This is the Twitter client I wrote earlier in the year for Windows Mobile (specifically, Windows Mobile Classic and Professional, to use the new official names that convey no useful information whatsoever). That is, Windows Mobile for touch screen devices, or what we used to call Pocket PC. Unfortunately the "People I follow" option has not worked since the Twitter developers did something back in I think August that caused the https://twitter.com/statuses/friends.xml call to handle authentication incorrectly, with the effect that it now always returns a "not found" error. This bug has been notified on the Twitter forum and commented on by numerous people, but they haven't done anything about it. Consequently I decided not to do any further work with what is obviously an unstable and unsupported API.
Other people may have more patience than me and feel inclined to implement a work around to deal with this issue and whichever others arise subsequently - those people might find this code of some use.
Anyone who sees that I render every word in a tweet separately will no doubt conclude that I'm insane, stupid or both: it was my solution to the problem of rendering links correctly along with ordinary text for any arbitrary input string, while positioning everything (more or less) correctly. I never liked it, but it did the trick and wasn't as slow as I'd feared ("Good enough for free", was my thought, to be honest).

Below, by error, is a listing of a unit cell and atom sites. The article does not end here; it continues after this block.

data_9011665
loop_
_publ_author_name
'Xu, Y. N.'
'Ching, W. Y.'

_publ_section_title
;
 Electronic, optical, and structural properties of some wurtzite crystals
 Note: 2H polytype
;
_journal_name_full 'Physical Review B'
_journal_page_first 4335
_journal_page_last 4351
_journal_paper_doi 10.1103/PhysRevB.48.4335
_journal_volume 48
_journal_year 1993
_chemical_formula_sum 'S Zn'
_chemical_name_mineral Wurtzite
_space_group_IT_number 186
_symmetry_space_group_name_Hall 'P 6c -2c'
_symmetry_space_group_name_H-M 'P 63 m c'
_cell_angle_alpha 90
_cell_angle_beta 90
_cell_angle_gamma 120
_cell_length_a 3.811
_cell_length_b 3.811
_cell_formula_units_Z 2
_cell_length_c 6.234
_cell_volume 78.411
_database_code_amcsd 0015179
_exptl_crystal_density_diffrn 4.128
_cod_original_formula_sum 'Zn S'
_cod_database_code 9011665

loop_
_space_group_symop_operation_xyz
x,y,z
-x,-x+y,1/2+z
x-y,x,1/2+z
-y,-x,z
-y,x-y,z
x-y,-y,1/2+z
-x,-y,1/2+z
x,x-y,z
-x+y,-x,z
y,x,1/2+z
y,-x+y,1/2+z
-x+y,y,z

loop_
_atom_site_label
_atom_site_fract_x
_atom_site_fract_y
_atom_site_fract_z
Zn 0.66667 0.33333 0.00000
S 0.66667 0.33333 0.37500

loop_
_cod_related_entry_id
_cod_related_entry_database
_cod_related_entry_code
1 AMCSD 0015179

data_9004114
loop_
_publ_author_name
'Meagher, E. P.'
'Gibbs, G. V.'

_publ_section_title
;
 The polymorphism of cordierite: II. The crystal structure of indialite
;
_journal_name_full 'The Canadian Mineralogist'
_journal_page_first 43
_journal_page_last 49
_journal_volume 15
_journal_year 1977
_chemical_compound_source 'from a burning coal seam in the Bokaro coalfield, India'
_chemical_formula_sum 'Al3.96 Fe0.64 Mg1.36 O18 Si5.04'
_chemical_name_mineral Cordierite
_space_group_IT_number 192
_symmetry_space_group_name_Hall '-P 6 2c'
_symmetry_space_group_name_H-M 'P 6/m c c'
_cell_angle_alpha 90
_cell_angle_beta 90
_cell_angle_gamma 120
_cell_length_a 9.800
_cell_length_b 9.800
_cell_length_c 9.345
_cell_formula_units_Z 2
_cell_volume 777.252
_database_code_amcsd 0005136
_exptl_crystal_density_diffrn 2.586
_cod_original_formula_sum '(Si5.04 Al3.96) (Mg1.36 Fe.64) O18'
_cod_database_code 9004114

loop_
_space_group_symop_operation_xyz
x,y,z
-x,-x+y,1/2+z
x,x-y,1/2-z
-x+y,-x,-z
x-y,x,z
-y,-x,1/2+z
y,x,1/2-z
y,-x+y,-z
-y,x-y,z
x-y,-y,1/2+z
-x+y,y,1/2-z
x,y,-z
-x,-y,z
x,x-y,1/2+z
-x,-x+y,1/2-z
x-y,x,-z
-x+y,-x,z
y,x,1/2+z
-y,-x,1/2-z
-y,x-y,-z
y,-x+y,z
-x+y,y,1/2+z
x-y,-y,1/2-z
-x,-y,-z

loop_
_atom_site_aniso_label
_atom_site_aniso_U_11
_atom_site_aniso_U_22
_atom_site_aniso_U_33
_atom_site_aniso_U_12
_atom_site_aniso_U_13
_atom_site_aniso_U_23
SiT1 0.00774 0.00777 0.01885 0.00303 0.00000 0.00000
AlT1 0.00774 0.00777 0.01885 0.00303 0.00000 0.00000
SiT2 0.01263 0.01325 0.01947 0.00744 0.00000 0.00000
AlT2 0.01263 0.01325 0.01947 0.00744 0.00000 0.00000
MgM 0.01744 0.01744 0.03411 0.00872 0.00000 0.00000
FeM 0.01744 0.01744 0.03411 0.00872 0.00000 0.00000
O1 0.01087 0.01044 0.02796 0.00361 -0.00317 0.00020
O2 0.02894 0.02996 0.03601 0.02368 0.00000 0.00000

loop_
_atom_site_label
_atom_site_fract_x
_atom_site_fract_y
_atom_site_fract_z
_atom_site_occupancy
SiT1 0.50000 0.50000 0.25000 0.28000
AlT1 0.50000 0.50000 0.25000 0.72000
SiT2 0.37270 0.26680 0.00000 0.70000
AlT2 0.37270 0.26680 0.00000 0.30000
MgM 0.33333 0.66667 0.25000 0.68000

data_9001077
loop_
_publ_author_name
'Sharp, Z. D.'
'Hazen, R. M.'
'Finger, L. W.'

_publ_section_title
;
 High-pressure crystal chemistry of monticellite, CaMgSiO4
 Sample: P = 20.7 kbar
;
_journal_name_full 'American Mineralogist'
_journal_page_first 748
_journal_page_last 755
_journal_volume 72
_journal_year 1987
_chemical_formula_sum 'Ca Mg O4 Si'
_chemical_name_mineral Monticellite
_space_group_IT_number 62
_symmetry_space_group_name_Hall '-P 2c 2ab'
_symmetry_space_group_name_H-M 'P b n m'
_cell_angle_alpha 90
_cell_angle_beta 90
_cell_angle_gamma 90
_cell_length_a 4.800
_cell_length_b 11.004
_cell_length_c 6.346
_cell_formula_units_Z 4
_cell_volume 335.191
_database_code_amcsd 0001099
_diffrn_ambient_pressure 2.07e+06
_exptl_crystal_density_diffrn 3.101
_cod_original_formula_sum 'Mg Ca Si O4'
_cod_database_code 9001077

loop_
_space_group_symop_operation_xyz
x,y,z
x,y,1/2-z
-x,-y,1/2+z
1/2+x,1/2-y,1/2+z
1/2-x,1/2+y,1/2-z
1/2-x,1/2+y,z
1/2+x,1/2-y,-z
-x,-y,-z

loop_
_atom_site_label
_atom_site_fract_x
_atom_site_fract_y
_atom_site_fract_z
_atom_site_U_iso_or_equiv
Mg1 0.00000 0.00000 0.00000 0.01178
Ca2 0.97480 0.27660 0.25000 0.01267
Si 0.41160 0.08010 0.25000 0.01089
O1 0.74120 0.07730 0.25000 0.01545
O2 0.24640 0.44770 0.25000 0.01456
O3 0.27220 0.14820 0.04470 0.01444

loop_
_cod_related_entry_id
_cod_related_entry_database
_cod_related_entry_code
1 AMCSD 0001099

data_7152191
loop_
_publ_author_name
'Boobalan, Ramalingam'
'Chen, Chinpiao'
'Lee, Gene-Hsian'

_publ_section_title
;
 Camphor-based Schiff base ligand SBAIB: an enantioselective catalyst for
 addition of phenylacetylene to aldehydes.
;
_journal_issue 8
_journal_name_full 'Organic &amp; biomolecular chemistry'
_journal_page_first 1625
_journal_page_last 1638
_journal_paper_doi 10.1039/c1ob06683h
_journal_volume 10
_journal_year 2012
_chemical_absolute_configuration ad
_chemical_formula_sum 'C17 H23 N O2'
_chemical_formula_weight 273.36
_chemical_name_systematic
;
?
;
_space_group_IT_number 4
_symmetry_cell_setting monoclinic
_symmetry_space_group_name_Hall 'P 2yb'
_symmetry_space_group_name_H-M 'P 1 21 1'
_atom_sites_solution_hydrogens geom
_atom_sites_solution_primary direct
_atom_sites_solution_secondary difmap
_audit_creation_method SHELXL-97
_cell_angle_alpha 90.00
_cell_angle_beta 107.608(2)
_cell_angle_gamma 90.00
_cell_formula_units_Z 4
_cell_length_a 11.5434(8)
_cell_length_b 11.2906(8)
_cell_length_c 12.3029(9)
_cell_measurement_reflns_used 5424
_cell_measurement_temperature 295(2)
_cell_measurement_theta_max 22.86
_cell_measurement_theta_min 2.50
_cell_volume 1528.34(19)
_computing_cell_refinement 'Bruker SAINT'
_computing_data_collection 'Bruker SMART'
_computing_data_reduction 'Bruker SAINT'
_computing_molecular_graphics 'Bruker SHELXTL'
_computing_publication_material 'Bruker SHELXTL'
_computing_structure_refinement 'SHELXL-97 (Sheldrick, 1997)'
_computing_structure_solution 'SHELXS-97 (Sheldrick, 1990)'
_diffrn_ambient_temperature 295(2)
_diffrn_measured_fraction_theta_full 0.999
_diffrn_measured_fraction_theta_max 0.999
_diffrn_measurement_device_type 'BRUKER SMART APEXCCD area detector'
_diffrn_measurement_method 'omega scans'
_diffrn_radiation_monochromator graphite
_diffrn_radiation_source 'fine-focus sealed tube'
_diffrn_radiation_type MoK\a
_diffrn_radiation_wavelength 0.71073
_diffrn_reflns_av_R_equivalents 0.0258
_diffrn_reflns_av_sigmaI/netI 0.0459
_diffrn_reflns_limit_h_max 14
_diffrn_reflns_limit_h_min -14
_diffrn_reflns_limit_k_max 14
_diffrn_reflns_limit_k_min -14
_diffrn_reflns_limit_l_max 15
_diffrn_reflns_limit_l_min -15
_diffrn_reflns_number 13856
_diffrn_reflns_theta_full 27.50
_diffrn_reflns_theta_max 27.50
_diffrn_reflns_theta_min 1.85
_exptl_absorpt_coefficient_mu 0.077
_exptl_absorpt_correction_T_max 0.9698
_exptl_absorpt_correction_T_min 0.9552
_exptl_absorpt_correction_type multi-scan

I do sincerely apologise for the lack of comments: I was writing the code for myself and yes, I confess, largely making it up as I went along (see again under "Good enough for free"). I do feel guilty however about the lack of explanatory comments.
Despite all that there may be bits and pieces here that provide some people with useful ideas. I'm pretty pleased with the overall look (not so much with having to use interop code to achieve it), and I think the "finger-swipey stuff" is at least a good start. Speaking of fingers, I made a conscious effort to be "finger-friendly" (and the swipey bit was part of that, as were the admittedly somewhat garish buttons on the dialogs), although my main objective with this program was to break away from the Godawful VB4-ish look that the Compact Framework tends to impose on us (I'd like to do something similar for Diarist, but since the input controls occupy almost the entire display area I haven't worked out how as yet).

PS. If you've actually used Twitula and had never noticed that there was integrated help, don't spend too much time slapping your forehead. Anyone could make that mistake.